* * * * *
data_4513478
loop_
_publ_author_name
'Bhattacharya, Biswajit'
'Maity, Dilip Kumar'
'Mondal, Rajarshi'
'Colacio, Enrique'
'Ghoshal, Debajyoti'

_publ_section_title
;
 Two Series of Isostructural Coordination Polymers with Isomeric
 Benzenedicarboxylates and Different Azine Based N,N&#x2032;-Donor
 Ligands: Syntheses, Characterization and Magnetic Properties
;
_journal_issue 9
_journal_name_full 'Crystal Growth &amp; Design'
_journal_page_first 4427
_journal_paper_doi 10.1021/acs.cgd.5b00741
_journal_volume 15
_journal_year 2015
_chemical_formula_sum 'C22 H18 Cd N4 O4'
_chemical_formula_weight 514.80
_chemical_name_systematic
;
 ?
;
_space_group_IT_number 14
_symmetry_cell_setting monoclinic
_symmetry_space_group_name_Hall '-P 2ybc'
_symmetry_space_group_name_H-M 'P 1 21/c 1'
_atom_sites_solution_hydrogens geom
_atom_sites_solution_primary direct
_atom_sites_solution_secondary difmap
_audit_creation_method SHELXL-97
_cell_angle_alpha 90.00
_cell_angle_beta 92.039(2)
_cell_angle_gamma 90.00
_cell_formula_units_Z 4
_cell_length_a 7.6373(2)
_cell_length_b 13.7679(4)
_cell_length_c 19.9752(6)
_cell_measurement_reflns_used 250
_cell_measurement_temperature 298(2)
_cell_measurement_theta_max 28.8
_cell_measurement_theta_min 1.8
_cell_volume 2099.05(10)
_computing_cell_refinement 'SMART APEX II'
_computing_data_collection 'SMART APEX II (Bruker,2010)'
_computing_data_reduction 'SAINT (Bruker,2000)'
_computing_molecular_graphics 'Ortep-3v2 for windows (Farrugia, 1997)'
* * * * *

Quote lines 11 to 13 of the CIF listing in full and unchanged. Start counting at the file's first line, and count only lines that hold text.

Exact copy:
 Two Series of Isostructural Coordination Polymers with Isomeric
 Benzenedicarboxylates and Different Azine Based N,N&#x2032;-Donor
 Ligands: Syntheses, Characterization and Magnetic Properties